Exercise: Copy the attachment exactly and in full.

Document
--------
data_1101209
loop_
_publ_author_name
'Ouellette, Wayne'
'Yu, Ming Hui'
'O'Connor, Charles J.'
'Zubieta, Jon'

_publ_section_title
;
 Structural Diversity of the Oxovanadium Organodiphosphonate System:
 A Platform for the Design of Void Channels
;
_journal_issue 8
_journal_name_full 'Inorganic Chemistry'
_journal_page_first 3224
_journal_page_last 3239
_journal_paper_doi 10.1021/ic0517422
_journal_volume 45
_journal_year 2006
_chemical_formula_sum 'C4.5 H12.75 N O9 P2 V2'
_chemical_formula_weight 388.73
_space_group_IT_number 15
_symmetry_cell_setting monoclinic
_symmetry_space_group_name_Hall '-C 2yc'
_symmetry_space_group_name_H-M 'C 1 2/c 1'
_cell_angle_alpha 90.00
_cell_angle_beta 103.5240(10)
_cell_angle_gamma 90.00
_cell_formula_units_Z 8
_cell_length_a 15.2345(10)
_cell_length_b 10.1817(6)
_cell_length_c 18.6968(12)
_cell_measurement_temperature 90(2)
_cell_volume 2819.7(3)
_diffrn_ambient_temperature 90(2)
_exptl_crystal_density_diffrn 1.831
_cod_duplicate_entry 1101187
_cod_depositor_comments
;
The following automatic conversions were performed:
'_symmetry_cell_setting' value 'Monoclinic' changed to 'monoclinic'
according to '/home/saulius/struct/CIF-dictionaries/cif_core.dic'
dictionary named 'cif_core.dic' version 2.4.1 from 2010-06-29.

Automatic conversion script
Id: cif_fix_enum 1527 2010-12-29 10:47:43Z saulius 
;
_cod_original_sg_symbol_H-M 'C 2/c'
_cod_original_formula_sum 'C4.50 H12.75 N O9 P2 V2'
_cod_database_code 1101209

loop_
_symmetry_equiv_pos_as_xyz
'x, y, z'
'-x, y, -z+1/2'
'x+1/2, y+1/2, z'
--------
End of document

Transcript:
data_1101209
loop_
_publ_author_name
'Ouellette, Wayne'
'Yu, Ming Hui'
'O'Connor, Charles J.'
'Zubieta, Jon'

_publ_section_title
;
 Structural Diversity of the Oxovanadium Organodiphosphonate System:
 A Platform for the Design of Void Channels
;
_journal_issue 8
_journal_name_full 'Inorganic Chemistry'
_journal_page_first 3224
_journal_page_last 3239
_journal_paper_doi 10.1021/ic0517422
_journal_volume 45
_journal_year 2006
_chemical_formula_sum 'C4.5 H12.75 N O9 P2 V2'
_chemical_formula_weight 388.73
_space_group_IT_number 15
_symmetry_cell_setting monoclinic
_symmetry_space_group_name_Hall '-C 2yc'
_symmetry_space_group_name_H-M 'C 1 2/c 1'
_cell_angle_alpha 90.00
_cell_angle_beta 103.5240(10)
_cell_angle_gamma 90.00
_cell_formula_units_Z 8
_cell_length_a 15.2345(10)
_cell_length_b 10.1817(6)
_cell_length_c 18.6968(12)
_cell_measurement_temperature 90(2)
_cell_volume 2819.7(3)
_diffrn_ambient_temperature 90(2)
_exptl_crystal_density_diffrn 1.831
_cod_duplicate_entry 1101187
_cod_depositor_comments
;
The following automatic conversions were performed:
'_symmetry_cell_setting' value 'Monoclinic' changed to 'monoclinic'
according to '/home/saulius/struct/CIF-dictionaries/cif_core.dic'
dictionary named 'cif_core.dic' version 2.4.1 from 2010-06-29.

Automatic conversion script
Id: cif_fix_enum 1527 2010-12-29 10:47:43Z saulius 
;
_cod_original_sg_symbol_H-M 'C 2/c'
_cod_original_formula_sum 'C4.50 H12.75 N O9 P2 V2'
_cod_database_code 1101209

loop_
_symmetry_equiv_pos_as_xyz
'x, y, z'
'-x, y, -z+1/2'
'x+1/2, y+1/2, z'